Inspiration for the Ben Kingsley movie of the same name: a dark little story about the death of trust.
Basil Pascali is a spy for the Ottoman Empire, which as of 1908 is well into the terminal phase of its decline. Nevertheless, on the tiny Greek island where he has taken up residency, he has been writing and filing his reports for nigh-on twenty years and being paid just as dutifully for them. The money doesn’t buy as much anymore, and his pleas for a raise have gone unheard, but he knows nothing else other than this life. Companionship is a luxury he can’t afford (in any sense), and trust is for other people.
Jack Finney (he of Invasion of the Body Snatchers fame) once wrote a story called "I'm Scared", where an unnamed narrator describes a slew of cases collected by him over the years in which time itself seems to have...
Jack Finney (he of Invasion of the Body Snatchers fame) once wrote a story called "I'm Scared", where an unnamed narrator describes a slew of cases collected by him over the years in which time itself seems to have become put out of joint. Finney wrote "science fiction for people who don't read science fiction" — the sort of thing that was marketed to slicks like Collier's and The Saturday Evening Post back when a person could make quite a decent living as a short-story author.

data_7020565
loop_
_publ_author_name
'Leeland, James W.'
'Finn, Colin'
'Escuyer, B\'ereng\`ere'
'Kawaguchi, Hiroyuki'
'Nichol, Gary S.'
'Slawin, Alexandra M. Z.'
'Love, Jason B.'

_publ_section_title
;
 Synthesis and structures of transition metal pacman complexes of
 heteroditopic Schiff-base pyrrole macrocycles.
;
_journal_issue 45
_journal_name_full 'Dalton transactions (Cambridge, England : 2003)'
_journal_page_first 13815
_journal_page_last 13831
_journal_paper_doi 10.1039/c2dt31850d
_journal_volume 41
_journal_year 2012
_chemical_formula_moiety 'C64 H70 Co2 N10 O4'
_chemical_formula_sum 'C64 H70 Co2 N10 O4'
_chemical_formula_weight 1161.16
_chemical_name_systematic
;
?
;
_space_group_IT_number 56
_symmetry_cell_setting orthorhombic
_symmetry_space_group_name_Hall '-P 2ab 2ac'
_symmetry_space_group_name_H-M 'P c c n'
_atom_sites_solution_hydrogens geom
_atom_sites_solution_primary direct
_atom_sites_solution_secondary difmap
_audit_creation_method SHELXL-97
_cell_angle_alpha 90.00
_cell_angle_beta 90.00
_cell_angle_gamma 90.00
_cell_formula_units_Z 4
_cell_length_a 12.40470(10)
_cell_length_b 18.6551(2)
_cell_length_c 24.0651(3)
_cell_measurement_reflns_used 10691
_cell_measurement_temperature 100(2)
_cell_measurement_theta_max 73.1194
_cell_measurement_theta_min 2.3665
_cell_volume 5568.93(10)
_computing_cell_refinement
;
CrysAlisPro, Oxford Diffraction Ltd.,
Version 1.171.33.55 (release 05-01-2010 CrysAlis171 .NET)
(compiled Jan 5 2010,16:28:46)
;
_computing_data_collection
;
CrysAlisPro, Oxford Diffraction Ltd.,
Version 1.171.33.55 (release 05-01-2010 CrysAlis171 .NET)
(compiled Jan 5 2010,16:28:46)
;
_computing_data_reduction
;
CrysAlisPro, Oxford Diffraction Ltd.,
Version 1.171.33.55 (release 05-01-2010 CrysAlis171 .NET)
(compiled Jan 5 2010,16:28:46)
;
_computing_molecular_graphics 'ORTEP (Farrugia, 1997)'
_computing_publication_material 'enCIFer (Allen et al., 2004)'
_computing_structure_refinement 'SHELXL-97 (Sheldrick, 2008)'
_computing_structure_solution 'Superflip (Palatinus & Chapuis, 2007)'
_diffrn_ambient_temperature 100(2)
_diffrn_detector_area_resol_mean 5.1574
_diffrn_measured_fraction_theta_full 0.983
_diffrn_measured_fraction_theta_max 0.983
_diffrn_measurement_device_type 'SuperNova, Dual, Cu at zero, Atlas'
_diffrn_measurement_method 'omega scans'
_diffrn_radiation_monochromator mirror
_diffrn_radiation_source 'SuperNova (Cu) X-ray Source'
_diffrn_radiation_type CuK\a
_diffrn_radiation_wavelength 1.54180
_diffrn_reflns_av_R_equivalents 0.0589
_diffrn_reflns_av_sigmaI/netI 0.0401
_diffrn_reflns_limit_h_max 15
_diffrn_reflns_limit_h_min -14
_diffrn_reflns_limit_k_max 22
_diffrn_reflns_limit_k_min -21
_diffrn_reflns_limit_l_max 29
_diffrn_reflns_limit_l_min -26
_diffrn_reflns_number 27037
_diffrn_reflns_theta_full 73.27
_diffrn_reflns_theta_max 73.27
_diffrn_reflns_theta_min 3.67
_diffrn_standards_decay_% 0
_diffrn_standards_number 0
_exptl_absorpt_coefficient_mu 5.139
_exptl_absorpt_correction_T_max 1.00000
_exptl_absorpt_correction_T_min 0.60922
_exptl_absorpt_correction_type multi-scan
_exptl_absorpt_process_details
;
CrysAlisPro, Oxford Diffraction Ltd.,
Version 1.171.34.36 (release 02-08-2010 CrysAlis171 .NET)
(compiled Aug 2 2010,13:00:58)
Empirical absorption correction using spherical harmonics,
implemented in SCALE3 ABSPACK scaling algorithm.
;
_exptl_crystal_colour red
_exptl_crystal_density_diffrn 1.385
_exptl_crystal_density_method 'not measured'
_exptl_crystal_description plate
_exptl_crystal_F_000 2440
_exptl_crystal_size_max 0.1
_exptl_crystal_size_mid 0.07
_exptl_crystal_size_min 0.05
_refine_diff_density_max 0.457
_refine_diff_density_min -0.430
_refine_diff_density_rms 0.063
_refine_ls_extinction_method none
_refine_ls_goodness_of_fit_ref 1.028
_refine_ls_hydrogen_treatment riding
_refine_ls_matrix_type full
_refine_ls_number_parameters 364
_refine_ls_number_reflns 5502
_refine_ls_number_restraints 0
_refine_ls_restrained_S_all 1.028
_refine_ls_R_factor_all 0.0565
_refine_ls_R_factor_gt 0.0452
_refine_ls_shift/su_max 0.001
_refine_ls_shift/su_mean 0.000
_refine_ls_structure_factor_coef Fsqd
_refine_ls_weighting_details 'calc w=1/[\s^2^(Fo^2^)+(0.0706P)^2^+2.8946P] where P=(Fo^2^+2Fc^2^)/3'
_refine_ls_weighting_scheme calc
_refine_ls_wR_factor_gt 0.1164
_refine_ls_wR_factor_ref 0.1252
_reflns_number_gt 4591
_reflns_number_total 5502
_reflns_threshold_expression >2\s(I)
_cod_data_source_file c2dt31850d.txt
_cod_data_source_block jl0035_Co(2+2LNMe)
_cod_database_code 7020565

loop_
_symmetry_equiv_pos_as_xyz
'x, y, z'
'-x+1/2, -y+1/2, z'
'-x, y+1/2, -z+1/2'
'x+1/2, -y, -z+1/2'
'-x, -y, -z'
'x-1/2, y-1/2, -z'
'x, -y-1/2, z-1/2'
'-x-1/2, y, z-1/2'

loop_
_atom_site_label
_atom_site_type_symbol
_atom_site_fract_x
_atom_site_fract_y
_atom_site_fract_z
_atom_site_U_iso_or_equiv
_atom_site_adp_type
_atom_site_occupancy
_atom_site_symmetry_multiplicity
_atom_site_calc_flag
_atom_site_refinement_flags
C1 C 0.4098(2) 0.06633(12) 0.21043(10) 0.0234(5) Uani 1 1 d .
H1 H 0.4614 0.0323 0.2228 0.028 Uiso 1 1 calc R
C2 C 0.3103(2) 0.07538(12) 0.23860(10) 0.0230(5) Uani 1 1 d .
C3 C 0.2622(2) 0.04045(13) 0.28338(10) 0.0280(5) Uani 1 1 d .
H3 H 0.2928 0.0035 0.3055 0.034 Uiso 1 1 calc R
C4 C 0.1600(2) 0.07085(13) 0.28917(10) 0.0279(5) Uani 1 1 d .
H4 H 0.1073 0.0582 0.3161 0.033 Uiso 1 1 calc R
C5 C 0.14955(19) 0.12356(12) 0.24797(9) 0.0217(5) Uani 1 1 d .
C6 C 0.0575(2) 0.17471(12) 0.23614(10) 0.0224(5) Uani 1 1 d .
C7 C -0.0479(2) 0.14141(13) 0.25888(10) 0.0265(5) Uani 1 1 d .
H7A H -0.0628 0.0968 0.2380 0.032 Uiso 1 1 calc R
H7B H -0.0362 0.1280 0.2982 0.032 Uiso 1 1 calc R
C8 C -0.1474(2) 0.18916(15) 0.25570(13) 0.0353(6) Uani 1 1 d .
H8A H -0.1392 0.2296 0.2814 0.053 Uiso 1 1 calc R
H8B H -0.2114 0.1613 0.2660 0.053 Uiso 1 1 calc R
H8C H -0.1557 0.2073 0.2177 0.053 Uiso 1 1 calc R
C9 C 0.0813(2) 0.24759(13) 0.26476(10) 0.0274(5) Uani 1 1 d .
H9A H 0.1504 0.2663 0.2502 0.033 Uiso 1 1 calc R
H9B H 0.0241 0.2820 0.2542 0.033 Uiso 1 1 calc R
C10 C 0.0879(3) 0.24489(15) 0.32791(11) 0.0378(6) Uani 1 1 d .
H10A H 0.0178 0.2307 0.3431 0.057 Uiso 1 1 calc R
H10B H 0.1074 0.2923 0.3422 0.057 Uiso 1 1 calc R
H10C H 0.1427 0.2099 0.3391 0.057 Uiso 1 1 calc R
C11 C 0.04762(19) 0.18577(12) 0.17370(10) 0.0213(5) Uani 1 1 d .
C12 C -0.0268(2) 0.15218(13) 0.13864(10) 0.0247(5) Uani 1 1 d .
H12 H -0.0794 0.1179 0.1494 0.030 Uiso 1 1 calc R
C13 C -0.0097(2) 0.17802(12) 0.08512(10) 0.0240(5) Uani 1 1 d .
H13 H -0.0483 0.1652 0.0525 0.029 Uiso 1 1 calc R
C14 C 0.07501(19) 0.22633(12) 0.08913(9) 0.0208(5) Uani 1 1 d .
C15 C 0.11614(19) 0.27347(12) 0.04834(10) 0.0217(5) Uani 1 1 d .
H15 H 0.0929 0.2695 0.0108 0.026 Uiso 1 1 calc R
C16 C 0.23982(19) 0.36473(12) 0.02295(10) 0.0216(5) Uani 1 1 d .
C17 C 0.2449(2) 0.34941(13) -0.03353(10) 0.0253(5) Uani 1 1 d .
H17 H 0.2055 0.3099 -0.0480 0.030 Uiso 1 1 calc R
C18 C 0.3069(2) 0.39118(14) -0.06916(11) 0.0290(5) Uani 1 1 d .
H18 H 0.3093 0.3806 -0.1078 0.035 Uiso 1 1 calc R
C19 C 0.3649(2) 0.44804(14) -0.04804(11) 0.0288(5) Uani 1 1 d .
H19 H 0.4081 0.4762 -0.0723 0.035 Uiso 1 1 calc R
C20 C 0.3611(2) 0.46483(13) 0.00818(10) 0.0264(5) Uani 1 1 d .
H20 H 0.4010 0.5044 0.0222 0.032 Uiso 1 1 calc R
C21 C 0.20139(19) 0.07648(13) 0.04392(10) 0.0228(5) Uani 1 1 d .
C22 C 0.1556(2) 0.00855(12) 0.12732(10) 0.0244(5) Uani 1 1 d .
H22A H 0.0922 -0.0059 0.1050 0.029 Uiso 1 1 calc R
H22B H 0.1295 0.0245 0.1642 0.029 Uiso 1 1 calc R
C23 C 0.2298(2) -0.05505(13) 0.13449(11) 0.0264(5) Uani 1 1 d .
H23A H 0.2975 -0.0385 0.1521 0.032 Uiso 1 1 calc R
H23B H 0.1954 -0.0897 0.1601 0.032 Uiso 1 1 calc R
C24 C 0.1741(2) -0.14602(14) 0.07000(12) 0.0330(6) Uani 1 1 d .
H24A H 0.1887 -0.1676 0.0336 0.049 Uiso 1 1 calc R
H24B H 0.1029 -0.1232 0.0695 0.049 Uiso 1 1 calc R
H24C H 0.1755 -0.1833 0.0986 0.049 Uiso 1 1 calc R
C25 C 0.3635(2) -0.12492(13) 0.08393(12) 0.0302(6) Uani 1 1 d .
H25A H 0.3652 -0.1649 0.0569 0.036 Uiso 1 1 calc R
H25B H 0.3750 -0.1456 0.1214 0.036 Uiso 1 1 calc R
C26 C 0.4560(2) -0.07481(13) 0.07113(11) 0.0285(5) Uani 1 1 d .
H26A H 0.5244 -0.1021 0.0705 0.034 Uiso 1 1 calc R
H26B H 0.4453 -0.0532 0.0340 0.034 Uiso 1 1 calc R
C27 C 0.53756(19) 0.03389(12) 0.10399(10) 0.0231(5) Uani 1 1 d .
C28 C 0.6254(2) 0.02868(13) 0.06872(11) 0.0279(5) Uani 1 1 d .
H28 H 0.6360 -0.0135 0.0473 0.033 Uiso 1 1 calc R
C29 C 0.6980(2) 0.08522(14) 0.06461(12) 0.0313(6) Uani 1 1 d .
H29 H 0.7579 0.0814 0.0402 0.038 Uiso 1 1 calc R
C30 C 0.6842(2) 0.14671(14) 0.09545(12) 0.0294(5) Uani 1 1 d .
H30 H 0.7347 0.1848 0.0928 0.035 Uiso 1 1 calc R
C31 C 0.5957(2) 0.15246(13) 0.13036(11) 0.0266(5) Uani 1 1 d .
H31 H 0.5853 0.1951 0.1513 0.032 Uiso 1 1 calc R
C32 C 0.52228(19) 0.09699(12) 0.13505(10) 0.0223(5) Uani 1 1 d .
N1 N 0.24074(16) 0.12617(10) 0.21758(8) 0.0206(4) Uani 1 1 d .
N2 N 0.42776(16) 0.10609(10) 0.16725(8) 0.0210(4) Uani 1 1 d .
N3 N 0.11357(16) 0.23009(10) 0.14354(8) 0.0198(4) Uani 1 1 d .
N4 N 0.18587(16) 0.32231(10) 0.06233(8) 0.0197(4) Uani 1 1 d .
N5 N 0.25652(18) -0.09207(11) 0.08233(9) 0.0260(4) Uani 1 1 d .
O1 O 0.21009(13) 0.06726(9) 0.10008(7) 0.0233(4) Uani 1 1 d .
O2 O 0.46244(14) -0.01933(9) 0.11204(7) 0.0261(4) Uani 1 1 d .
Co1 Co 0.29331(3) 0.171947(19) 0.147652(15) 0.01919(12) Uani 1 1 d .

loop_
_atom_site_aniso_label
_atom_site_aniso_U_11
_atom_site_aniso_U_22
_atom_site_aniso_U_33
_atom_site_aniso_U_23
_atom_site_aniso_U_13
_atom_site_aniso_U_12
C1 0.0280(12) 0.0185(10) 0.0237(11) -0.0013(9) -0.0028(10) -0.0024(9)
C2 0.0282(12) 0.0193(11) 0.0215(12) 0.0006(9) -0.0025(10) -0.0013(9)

"I'm Scared" wasn't my first introduction to SF, time travel, or Finney (I'd seen Body Snatchers on TV). It was, I think, my first introduction to SF-that-is-not-SF, at least in written form. Michael Crichton, if memory serves, came after that, as did Kurt Vonnegut. It also wasn't until sometime in high school that I ran into Vonnegut's own words about SF-or-not-SF and his unease at being lumped in with it. As Frederik Pohl once mentioned, Vonnegut had visited the Milford Science Fiction Writers' Conference and walked out of there with a bad taste in his mouth. "From them on," Pohl wrote, "he distanced himself from science fiction in every way he could — except in what he wrote."
Brad Warner explains one of Zen's more difficult texts with verve and unpretentious charm.
Brad Warner’s first book Hardcore Zen was an attempt to bring Zen Buddhism to the very people who might never have bothered with it, but at the same time might benefit most from it. I liked the book because it attempted to undo the decades of pop-cultural manhandling that Buddhism has suffered, often at the hands of its own well-meaning proponents. It was not designed to tie in with the feel-good New Age leftovers that, in Warner’s view, make up too much of the writing on Buddhism.